# modem initialization string. connect "/usr/sbin/chat -v -f /etc/chatscripts/pap -T ***********" # Serial device to which the modem is connected. /dev/ttyUSB0
- Change the ******** with your sim card number. And change the ttyUSB to the corresponding ttyUSB we take note of earlier. Then to save it press the CTRL+X key, then press the Y key, and press ENTER key to save.
- Now we will connect the Huawei E173 to the 3G Connection by inputting this command.
$ sudo pppd call huawei &
- If the response is like this, then you're Huawei E173 is connected to 3G.
pi@raspberrypi:~ $ sudo pppd call huawei &  2145 pi@raspberrypi:~ $ Serial connection established. Using interface ppp0 Connect: ppp0 <--> /dev/serial/by-id/usb-HUAWEI_Technology_HUAWEI_Mobile-if00-port0 PAP authentication succeeded Could not determine remote IP address: defaulting to 10.64.64.64 replacing old default route to wwan0 [0.0.0.0] local IP address 10.108.144.173 remote IP address 10.64.64.64 primary DNS address 10.86.75.171 secondary DNS address 10.86.75.172
- You can press the CTRL+C to go back to prompt, it will not disconnect. To disconnect input this command.
$ sudo pkill pppd
- Now you're Raspberry Pi has an internet connection using your Huawei E173.
Setup DHT22 and ThingSpeak Server, and Send Sensor Data to the Server
- First, we need to setup ThingSpeak Server, to do that go to this website.
- Sign in if you have already an account then proceed, if not click Create One! text to sign up. After logging in click the button "New Channel". We will create a channel for monitoring your DHT22 Temperature and Humidity data.
- Next, you may copy the data as indicated to fill up the fields, on the picture below, or you may use your own.
- After you fill up all data fields, you can see 2 charts as you can see it like this. Then click the API Keys tab text, we will get the API key of your data channel.
- Then copy the Write API Key as indicated in the red arrow below.
- Go back to the Raspberry Pi command prompt and input this command to install the needed packages.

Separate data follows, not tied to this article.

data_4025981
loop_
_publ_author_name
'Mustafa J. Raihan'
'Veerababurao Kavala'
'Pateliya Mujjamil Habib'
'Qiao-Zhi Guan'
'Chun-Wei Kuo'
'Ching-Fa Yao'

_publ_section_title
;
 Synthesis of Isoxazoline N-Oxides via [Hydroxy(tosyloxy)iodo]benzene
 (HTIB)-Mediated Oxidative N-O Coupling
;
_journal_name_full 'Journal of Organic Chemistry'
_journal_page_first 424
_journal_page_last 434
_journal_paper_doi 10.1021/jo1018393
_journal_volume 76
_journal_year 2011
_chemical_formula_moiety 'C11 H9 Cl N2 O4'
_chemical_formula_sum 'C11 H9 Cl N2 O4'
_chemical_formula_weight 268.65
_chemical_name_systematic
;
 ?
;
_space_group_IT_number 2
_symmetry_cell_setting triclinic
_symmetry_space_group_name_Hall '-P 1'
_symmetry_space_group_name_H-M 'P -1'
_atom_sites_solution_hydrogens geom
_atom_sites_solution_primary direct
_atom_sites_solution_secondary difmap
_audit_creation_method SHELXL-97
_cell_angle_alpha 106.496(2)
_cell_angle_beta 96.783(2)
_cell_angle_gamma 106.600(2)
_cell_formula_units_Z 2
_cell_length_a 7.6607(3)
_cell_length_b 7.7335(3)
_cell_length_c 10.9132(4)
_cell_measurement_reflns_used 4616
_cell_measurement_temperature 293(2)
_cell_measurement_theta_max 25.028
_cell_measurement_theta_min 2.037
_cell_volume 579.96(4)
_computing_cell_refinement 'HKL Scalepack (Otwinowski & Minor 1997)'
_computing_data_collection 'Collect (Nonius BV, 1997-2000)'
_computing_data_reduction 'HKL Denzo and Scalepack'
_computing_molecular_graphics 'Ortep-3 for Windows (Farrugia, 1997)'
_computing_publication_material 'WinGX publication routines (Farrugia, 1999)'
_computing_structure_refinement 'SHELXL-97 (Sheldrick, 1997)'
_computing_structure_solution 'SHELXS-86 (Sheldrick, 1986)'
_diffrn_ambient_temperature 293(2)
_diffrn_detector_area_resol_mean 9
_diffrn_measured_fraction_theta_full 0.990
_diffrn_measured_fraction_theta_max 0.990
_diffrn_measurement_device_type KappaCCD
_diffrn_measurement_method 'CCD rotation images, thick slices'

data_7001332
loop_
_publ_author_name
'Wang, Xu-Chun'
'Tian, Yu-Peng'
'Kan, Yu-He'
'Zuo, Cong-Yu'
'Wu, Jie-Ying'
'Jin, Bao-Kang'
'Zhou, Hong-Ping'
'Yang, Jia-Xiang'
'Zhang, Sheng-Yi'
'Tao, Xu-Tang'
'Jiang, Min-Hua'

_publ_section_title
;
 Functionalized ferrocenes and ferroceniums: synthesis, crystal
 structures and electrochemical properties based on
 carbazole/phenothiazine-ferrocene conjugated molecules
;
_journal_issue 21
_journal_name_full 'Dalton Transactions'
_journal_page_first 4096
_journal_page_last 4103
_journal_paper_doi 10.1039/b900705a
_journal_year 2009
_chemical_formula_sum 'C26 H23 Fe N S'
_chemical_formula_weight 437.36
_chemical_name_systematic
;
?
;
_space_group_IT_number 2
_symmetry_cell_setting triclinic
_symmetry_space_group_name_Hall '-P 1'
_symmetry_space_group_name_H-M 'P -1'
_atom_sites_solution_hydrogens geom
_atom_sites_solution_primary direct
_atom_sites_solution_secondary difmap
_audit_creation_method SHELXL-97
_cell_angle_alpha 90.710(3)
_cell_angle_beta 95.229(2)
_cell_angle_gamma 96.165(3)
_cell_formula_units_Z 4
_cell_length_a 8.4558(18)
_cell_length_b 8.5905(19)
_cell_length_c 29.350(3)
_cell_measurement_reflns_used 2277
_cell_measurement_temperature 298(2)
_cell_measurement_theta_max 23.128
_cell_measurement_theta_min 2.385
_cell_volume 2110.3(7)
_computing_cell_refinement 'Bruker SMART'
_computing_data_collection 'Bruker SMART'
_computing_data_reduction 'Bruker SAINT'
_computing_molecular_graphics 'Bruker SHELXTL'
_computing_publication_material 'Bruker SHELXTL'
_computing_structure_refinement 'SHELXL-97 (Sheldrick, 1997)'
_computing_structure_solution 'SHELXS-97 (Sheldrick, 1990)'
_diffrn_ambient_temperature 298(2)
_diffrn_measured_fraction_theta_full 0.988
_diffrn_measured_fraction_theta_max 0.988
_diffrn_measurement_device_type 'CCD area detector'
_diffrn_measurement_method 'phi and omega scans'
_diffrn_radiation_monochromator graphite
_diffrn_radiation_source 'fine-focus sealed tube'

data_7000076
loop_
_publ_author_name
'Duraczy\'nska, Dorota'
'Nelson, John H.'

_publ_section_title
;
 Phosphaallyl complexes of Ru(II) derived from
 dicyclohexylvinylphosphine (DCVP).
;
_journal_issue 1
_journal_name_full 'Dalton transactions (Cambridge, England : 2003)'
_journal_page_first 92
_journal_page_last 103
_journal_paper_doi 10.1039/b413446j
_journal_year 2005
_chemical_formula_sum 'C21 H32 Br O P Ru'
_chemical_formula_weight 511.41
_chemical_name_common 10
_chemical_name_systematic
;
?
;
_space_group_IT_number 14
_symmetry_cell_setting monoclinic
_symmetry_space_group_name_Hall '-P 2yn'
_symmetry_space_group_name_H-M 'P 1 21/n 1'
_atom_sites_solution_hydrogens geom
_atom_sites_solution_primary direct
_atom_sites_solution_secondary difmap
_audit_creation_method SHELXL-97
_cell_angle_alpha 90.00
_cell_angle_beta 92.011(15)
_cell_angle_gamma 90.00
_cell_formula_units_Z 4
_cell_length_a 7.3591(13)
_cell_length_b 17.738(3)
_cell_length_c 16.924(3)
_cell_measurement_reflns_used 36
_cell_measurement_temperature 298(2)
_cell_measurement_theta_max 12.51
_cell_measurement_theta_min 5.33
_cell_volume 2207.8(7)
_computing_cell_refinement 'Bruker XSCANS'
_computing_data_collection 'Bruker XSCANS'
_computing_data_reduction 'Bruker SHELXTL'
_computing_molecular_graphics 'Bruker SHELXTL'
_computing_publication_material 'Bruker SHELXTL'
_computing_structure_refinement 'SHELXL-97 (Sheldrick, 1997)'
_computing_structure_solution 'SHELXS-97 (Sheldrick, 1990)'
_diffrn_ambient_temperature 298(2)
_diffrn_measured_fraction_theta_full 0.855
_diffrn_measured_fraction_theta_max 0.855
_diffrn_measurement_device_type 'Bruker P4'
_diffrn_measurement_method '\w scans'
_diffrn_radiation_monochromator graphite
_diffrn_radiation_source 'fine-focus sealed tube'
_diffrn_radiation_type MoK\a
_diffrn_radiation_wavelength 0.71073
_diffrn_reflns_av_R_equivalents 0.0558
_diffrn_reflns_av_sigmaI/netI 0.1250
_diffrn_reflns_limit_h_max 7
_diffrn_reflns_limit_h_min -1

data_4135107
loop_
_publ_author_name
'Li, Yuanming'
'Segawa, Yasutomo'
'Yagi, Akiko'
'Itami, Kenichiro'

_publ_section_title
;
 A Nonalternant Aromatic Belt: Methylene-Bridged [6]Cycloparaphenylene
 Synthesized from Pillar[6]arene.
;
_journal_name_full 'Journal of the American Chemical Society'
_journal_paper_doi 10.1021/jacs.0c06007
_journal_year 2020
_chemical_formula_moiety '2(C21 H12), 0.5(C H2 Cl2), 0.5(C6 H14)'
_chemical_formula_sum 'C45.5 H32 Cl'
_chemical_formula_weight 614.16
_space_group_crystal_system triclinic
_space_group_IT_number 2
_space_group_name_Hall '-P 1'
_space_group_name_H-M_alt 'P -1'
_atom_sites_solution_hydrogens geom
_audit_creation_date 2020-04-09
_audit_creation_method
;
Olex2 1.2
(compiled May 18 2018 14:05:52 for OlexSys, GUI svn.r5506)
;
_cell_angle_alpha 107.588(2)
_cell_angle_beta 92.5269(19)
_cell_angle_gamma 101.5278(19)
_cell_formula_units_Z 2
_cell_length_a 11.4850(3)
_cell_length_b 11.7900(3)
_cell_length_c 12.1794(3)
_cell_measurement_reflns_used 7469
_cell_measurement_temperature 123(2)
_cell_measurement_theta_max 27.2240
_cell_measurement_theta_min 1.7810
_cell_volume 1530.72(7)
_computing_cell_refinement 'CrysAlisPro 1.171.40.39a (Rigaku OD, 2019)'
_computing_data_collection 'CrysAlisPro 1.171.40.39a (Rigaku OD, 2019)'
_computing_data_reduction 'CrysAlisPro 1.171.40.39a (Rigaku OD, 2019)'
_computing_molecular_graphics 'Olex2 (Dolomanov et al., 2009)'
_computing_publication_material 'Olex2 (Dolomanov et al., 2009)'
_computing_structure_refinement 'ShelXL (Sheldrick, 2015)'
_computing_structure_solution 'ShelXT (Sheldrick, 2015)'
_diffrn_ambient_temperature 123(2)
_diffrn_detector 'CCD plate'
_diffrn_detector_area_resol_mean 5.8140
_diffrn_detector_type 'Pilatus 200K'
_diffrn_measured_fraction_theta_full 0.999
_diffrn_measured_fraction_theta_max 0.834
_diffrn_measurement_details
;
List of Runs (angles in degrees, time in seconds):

$ pip3 install adafruit-circuitpython-dht $ sudo apt-get install libgpiod2
- Then go to the Github library we cloned earlier, and go to the thingspeak directory by inputting this command.
$ cd ~/createlabz-public-raspberry-pi/usb_modem_dongle_huwaei_e173/thingspeak/
- Now we will edit the thingspeakDHT22.py file, to put the WRITE API KEY we take note of earlier by inputting this command.
$ sudo nano thingspeakDHT22.py
- Then look for this line of code and replace **************** with your WRITE API KEY.
API_KEY = "****************" # Put your API Key here
- After replacing your API Key, press the CTRL+X key, then press the Y key, and press ENTER key to save.
- Proceed to run the python code by inputting this command.
$ python3 thingspeakDHT22.py
- The successful send response will be like these.
28.5 C 64.3 % 200 OK 26.6 C 50.1 % 200 OK 26.5 C 50.0 % 200 OK 26.5 C 50.0 % 200 OK 26.5 C 50.0 % 200 OK 26.5 C 50.1 % 200 OK 26.4 C 50.6 %
- Now you're done! Go back to your thingspeak server DHT22 channel, and click private view tab text and you can see the Temperature and Humidity data chart updating like this.
Now you can use your Raspberry Pi in an area without an Internet Service provider, that needed Sim Card to have an internet connection, and also for the low mobile coverage area. You can add multiple sensors if you want, that depends on your project.
Check other tutorials in this series: Huawei E173 with Raspberry Pi
Huawei E173 Setup, Send and Receive SMS with Raspberry Pi